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← How much water is there on, in, and above the Earth?

Richard Dawkins's Avatar Jump to comment 1 by Richard Dawkins

This is exactly the kind of image I love to use in presenting science, because it is counter-intuitive, yet very easy to check the calculation. Just note the diameter of the 'droplet' of water (a substantial fraction of the width of North America), then remember that the volume of an object goes up with the cube of the linear dimension, then smear the volume (4/3 pi r cubed) of water out over the available surface area and it all makes sense.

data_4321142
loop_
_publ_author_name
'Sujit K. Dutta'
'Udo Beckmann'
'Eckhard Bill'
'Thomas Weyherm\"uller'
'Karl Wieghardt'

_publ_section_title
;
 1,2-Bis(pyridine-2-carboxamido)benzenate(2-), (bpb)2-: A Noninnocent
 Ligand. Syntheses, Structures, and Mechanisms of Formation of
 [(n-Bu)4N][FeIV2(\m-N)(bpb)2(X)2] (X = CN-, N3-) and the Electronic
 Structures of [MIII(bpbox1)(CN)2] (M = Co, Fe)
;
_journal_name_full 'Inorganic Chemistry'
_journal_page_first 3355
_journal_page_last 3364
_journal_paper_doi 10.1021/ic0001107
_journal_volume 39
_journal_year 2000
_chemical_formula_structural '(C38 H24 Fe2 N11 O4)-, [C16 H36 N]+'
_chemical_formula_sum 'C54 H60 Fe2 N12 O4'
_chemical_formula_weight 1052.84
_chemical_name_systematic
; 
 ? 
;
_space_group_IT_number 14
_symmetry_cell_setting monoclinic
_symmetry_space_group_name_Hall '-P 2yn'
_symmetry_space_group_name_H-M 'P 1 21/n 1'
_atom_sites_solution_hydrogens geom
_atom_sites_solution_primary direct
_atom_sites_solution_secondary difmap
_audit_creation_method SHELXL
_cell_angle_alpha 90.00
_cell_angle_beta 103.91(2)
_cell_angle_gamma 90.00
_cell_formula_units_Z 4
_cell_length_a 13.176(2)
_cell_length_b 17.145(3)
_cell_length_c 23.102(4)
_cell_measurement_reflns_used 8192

It's valuably counter-intuitive in the same sort of way as those calculations that show that every time you take a breath you are inhaling at least one molecule that went through the lungs of . . . name any historical character you like.

Tue, 15 May 2012 09:45:46 UTC | #941555